“Let’s just wing it and start our business without planning a budget.”

–Said no successful businessman or woman ever

Suppose you have an extra few hundred grand to play with and you want to buy a business. And let’s say that the business you decide to buy is based upon your binge-watching AMC’s hit series, Breaking Bad. If you’re familiar with the show, you know the business in question is a car wash.

What would be so bad about buying a car wash without first establishing an operating budget? For starters, you probably don’t have a steady, cash-heavy side income such as Breaking Bad’s main character, Walter White.

And if you don’t know how much things cost (or estimate the cost), you’ll likely run out of money very quickly. Let’s run with the car-wash example.

The may be building costs; real estate acquisition costs; employee uniforms; equipment; signage and other advertising, etc….

It’s easy to see how a couple hundred thousand dollars can go very quickly when starting a new business.

For this reason, it’s important to set a budget and frequently (at least once a month) refer to it to make sure you are staying within your means.

Pre-Budget Planning

Before you jot down the first item on your budget, take several hours to research the industry you want to dive into. There are likely articles online you can reference for your industry that will provide a guideline of how much you’ll need to get started. (For example, here’s one for the car wash business.)

In addition, you should talk to as many business owners as you can that have a similar business. Some owners may not have the time to talk to you. However, perhaps a general manager will know enough about the business to give you some guidelines.

Unless your idea for a new business is so novel that there is literally no other competition, you should take the time to visit other successful businesses that are already doing what you want to do. (If your idea for a new business doesn’t involve a brick and mortar store, are there other websites that have lots of traffic you can successfully emulate?)

Components of a Budget

Now that you have a general idea of how much things will cost, it’s time to prepare a budget. Your budget should include 4 major components:

  • Revenues (total profit without factoring expenses)
  • Costs
  • Profit (Sales minus expenses)
  • Additional expenses/improvements (if there is money left over)

You should have a budget prepared at least yearly. Some people may find that preparing-and revising-a budget quarterly will be better for staying within budget.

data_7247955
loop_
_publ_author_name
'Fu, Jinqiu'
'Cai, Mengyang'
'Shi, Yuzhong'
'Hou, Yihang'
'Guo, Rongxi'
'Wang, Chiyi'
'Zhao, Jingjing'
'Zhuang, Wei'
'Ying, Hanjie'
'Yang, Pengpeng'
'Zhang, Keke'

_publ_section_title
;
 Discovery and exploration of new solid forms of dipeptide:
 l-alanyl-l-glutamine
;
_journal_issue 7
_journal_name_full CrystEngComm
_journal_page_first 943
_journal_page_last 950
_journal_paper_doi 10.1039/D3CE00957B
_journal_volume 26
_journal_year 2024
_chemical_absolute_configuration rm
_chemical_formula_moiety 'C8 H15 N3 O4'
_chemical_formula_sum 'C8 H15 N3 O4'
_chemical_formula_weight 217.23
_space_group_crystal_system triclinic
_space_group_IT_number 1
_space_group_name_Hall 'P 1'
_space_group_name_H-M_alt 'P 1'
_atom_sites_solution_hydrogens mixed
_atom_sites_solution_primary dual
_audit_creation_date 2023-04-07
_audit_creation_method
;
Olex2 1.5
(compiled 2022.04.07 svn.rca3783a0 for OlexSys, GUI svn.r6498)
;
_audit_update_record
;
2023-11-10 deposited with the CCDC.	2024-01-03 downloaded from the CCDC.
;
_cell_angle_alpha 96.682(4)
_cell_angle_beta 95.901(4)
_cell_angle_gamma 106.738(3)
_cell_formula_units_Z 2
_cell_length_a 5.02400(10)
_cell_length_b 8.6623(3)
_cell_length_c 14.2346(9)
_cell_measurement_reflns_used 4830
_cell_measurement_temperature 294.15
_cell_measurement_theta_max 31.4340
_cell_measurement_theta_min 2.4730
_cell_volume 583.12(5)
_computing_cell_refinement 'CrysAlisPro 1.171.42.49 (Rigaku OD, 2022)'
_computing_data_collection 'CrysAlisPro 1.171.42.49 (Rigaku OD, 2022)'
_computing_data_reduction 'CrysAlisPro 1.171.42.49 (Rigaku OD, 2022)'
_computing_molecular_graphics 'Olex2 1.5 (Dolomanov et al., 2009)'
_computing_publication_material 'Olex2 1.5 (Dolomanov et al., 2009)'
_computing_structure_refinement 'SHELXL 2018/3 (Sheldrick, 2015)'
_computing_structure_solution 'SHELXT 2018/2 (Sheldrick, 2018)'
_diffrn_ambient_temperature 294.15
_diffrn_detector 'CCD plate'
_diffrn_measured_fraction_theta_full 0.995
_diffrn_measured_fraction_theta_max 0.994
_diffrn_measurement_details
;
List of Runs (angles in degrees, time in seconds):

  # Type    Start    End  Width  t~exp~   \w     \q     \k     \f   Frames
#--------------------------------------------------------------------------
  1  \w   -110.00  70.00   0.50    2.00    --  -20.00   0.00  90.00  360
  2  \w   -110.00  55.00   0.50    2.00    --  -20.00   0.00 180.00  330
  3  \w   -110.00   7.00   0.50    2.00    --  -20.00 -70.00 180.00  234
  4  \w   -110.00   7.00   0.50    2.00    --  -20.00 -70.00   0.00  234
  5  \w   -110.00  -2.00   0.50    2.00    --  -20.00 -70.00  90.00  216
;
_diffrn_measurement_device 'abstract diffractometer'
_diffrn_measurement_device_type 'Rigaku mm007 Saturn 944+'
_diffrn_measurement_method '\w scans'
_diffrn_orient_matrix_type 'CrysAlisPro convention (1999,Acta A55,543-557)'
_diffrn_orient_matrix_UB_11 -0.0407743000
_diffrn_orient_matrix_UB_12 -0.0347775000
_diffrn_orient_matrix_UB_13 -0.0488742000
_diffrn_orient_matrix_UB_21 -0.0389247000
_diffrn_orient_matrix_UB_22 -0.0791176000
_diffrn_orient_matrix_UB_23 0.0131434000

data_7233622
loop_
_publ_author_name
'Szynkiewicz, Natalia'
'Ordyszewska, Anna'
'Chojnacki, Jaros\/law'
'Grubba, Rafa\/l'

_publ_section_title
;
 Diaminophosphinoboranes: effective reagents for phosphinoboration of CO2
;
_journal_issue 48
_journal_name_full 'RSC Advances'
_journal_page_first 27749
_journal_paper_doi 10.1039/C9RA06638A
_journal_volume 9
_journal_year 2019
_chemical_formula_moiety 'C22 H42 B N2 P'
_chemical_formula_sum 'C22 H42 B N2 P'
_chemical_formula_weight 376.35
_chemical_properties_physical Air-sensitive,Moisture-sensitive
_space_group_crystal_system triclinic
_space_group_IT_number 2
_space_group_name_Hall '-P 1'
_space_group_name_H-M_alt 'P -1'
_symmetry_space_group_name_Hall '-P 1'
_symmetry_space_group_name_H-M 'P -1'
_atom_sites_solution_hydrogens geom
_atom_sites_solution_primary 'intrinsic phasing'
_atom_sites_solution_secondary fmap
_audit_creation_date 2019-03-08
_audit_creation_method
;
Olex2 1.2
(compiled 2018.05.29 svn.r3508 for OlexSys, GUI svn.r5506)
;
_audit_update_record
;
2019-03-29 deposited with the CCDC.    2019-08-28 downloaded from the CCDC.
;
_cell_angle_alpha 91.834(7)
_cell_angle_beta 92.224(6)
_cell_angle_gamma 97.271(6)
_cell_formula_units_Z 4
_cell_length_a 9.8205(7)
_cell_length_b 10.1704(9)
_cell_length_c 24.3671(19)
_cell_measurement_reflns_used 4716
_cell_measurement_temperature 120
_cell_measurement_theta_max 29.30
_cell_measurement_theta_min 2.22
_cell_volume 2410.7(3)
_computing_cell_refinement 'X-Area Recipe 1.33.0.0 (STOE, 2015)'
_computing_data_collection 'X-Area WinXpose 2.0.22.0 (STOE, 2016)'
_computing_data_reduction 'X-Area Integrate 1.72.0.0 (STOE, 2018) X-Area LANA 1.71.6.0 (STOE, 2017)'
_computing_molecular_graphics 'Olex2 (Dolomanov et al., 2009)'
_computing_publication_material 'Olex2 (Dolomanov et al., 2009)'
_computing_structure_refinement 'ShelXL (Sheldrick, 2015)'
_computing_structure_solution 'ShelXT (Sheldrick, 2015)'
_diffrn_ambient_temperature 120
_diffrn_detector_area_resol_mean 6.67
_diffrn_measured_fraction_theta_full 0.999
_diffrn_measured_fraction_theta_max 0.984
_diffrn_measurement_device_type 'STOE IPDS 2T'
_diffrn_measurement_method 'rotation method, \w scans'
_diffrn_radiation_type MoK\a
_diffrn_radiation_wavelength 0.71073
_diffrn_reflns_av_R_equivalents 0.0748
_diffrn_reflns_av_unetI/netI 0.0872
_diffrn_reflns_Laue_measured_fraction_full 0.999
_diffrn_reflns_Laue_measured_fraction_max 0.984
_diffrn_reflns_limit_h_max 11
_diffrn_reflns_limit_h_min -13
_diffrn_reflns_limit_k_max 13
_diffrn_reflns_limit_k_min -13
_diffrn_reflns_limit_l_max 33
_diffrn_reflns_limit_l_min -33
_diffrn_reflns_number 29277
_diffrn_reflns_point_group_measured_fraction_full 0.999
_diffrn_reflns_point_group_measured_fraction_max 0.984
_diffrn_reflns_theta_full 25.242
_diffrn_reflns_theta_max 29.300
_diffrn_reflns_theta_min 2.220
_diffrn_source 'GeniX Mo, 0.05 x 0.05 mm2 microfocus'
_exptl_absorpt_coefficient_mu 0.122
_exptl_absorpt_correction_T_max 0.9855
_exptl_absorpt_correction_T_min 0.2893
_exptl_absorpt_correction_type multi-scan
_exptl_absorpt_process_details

One important thing to record in your budget is expected revenues. You don’t have to figure out expected quarterly earnings as if you’re a publicly-traded company. However, you should have a rough idea of how much you’ll expect to earn in the next year. If you’re just starting out, you might not have a clue the amount of revenue you’ll earn. That’s why it helps to talk to at least one business owner in your industry to get a realistic baseline revenue expectation.

A – B = C

Now that you have a rough idea of what revenue your business will earn, it’s time to factor in costs….

Keep in mind some of theses costs might be fixed while others might be variable.

For example, if you are signing a one-year lease for an office at $2,000 month, you know that $24,000 will be a fixed rent cost for the year. An example of a variable cost is social media advertising (if you’re planning on trying social media advertising). If you have a business that’s seasonal, you may want to invest more money on social media advertising for holidays. Factor this in to your annual budget.

Consider every expense/cost in your budget. If you’re not sure exactly how much a certain cost will be, such as social media advertising, come up with a conservative estimate based on the available research at your disposal.

Now that you have all your estimated costs factored into your budget (use simple accounting software such as Quickbooks), it’s time to do some simple math:

“SALES minus (-) COST = PROFIT.”

Is the profit robust enough to make owning and running this business worthwhile? If so, congratulations. If you work hard and stick to your budget, you’ll likely have a successful business. But if you experience sticker shock upon looking at total estimated profit, you may have to reconsider getting into business in the first place. Or, determine if there are any key costs you can eliminate or spend less on. For example, can you slash office rent in half by getting a smaller office or finding one in a lower-cost area?

Don’t Forget to Budget For POS

Whether you plan on opening a boutique, coffee shop or restaurant, having a best-in-class point of sale (POS) system will help your business run smoothly and efficiently. A modern point of sale system will help you track inventory, analyze sales, track employee hours, manage email marketing and much more….

Contact us today for a point of sale demonstration. And good luck on your new business.